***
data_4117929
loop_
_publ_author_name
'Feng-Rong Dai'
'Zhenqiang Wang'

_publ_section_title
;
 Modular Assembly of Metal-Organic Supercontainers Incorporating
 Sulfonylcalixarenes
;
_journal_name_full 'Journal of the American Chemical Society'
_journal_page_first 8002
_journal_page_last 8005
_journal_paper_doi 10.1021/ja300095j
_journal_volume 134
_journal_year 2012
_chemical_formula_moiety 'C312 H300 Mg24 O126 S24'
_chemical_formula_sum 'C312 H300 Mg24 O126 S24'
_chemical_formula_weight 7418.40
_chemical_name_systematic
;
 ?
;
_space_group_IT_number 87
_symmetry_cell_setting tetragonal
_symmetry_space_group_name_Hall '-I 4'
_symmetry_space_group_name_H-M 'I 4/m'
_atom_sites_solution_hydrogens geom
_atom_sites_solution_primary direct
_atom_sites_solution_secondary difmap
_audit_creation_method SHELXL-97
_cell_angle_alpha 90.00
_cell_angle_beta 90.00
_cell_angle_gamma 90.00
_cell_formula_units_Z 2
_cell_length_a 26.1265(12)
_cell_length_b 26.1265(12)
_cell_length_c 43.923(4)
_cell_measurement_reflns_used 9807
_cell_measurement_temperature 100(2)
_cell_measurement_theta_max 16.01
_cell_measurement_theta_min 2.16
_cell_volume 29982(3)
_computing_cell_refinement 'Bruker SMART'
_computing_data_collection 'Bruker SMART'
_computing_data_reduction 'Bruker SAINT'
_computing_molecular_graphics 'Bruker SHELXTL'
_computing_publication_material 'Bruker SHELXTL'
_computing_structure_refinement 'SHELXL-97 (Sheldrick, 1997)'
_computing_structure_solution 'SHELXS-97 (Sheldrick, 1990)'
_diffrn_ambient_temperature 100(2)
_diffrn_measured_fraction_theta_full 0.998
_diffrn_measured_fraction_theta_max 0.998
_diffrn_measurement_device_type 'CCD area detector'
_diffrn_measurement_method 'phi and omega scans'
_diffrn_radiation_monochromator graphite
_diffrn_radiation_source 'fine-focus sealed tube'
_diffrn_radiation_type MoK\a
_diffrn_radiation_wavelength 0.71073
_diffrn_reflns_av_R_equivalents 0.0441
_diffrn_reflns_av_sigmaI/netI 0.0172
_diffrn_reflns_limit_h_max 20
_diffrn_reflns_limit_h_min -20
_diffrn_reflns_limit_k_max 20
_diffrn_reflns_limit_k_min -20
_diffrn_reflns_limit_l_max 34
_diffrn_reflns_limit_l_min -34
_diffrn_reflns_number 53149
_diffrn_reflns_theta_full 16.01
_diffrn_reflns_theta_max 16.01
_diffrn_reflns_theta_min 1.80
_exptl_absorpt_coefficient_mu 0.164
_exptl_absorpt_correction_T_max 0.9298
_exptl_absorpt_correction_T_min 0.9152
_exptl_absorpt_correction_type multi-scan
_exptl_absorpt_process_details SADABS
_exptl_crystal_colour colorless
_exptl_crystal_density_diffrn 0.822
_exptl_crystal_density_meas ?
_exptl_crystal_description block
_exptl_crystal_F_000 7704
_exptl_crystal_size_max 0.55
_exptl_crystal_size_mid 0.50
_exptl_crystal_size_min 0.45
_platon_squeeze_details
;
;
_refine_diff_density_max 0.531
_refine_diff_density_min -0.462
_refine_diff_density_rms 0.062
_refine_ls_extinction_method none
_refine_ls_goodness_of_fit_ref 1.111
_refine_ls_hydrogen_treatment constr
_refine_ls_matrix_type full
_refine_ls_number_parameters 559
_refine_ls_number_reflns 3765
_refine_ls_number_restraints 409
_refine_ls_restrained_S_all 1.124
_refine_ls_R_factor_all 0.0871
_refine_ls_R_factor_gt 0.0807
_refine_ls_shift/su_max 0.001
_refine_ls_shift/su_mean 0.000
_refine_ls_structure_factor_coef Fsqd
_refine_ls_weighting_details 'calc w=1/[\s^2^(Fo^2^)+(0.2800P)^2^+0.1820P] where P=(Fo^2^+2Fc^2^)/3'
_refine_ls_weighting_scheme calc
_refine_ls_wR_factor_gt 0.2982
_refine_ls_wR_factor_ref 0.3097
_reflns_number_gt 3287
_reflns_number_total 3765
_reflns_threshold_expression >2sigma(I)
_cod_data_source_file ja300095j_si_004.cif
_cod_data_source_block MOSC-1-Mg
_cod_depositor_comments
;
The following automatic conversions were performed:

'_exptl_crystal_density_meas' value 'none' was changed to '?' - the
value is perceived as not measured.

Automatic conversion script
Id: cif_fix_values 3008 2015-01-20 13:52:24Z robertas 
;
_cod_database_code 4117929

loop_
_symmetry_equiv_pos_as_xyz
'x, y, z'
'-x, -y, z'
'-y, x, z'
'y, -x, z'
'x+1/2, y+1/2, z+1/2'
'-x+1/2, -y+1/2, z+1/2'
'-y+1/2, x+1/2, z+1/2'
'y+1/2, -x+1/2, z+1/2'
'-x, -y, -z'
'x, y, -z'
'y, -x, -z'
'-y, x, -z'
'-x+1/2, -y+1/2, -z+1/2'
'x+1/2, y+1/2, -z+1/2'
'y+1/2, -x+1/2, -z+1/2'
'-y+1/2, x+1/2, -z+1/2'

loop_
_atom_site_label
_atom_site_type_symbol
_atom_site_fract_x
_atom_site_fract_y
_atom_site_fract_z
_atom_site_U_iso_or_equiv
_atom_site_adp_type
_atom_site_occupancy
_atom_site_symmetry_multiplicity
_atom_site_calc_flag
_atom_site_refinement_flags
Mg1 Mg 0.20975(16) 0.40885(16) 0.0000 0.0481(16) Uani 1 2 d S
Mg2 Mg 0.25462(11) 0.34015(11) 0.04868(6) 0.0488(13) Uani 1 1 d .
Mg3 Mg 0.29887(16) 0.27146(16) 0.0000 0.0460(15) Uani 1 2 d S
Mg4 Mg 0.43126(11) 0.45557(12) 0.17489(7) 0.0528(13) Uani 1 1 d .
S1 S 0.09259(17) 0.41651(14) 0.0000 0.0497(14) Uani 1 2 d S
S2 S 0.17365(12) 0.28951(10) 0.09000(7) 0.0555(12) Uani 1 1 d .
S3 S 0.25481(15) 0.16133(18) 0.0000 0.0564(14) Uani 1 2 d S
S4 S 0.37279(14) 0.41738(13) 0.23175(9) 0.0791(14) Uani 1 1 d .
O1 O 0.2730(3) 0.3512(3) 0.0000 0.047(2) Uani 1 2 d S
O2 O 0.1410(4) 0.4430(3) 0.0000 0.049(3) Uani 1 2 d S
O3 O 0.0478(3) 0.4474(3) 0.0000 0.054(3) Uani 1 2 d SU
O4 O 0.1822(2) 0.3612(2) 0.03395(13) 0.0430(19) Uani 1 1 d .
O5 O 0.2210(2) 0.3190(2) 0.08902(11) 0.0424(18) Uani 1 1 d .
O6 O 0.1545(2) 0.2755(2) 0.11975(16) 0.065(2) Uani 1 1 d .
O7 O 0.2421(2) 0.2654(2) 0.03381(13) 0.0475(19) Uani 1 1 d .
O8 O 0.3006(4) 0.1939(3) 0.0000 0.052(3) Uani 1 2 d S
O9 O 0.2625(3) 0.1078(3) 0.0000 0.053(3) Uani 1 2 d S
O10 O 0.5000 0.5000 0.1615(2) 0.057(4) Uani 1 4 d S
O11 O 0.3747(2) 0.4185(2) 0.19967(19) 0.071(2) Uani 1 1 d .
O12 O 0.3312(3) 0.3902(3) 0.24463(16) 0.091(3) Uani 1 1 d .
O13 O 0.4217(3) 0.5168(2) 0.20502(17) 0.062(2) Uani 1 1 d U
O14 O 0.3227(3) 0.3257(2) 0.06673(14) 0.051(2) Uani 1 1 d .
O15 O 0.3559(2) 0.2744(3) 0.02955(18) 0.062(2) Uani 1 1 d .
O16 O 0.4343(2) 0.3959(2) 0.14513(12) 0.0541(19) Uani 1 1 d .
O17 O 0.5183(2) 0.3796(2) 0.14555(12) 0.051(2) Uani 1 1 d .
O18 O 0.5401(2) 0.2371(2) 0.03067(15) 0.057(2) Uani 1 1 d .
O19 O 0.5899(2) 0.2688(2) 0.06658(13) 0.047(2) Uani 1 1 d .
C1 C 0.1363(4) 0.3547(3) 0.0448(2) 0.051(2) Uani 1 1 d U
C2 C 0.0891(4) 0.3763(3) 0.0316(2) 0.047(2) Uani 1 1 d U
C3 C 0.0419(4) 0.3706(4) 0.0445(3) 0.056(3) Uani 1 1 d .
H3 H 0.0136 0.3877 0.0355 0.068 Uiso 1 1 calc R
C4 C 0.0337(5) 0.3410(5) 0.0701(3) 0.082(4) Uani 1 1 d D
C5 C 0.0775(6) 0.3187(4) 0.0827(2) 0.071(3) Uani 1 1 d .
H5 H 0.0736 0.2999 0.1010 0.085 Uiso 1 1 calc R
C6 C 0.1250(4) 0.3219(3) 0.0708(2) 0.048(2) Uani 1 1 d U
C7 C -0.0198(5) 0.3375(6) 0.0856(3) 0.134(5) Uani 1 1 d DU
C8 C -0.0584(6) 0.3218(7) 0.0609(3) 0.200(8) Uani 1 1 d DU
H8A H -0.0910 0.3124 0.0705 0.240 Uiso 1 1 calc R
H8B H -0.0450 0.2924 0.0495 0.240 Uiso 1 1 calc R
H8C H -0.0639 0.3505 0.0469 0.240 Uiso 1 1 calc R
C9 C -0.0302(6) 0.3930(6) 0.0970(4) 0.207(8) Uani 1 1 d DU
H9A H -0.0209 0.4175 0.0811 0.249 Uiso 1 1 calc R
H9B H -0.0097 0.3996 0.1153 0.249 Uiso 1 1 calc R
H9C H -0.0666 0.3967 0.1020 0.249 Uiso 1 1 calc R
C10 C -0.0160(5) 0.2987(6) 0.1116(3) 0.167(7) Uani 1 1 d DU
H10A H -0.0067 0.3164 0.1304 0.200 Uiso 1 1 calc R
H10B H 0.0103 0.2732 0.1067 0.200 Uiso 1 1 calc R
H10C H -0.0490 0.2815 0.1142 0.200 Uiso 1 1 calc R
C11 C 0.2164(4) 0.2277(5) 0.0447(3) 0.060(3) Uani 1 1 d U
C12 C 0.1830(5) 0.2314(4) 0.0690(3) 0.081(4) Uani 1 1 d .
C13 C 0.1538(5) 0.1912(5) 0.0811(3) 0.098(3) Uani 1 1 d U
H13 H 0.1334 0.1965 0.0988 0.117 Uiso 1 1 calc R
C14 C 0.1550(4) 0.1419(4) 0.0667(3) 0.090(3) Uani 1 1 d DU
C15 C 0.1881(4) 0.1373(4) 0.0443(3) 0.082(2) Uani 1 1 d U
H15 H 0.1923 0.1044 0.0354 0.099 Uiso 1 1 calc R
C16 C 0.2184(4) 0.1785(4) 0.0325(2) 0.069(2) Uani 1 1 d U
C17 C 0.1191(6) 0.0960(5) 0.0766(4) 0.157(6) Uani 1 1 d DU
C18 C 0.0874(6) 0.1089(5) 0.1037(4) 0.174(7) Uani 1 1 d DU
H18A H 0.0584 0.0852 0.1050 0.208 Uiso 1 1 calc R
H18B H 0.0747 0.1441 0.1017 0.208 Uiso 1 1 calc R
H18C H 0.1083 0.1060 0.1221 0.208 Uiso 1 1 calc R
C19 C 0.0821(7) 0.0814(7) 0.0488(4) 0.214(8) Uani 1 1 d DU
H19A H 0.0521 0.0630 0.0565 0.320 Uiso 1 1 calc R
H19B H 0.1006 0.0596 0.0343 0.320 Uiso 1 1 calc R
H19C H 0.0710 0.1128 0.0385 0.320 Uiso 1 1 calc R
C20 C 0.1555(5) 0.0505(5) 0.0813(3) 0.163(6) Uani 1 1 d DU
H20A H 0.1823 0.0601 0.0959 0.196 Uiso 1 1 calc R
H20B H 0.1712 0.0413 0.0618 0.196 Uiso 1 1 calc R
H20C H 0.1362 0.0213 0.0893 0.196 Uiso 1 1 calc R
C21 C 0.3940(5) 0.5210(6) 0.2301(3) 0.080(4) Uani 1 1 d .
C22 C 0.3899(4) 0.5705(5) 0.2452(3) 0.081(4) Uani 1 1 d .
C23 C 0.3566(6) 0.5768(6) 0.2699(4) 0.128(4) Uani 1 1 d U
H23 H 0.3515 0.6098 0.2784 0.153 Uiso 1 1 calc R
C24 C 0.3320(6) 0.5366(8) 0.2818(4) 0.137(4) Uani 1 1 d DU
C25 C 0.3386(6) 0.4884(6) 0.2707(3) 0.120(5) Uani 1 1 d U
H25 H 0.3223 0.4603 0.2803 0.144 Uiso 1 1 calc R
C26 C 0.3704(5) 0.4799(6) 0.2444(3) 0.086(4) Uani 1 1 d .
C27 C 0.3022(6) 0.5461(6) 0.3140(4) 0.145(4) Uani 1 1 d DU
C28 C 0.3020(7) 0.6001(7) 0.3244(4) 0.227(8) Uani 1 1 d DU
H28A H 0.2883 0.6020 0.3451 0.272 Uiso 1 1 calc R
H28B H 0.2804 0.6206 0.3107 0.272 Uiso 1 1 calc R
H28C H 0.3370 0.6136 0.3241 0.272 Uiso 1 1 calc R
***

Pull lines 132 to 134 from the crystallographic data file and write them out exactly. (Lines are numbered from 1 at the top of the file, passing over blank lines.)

'-x, -y, -z'
'x, y, -z'
'y, -x, -z'